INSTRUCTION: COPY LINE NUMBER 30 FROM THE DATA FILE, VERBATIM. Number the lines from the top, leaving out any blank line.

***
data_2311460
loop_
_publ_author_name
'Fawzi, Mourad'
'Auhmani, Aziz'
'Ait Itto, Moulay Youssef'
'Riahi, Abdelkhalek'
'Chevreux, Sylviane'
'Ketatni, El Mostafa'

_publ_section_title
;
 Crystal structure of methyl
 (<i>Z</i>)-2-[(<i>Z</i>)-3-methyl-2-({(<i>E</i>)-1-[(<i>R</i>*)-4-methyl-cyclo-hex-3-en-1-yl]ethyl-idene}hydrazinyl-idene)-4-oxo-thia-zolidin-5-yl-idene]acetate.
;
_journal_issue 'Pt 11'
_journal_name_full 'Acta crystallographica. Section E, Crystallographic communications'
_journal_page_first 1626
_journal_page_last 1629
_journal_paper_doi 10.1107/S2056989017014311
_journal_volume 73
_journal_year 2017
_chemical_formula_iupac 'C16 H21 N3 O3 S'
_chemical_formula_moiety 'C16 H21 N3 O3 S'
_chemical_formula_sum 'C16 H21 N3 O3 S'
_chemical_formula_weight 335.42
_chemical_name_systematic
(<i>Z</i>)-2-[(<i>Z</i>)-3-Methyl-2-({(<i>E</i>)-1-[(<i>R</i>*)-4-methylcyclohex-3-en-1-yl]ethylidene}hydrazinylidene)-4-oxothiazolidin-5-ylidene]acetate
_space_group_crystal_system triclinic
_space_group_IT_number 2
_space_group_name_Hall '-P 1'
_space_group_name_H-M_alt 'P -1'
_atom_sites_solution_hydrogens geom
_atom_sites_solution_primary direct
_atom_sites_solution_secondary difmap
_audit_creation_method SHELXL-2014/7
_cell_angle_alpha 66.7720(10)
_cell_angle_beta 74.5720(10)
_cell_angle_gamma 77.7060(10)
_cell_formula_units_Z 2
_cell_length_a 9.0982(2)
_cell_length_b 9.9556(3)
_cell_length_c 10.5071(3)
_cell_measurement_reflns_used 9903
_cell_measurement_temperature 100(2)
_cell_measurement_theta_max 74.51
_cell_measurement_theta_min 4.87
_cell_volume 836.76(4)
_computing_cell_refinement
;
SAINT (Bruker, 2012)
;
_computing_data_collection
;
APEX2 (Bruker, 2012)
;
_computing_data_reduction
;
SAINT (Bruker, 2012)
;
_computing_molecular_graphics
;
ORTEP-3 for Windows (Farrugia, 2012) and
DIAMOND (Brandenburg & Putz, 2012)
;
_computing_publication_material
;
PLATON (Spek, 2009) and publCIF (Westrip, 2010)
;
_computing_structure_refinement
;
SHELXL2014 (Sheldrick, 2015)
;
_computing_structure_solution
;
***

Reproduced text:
_space_group_name_Hall '-P 1'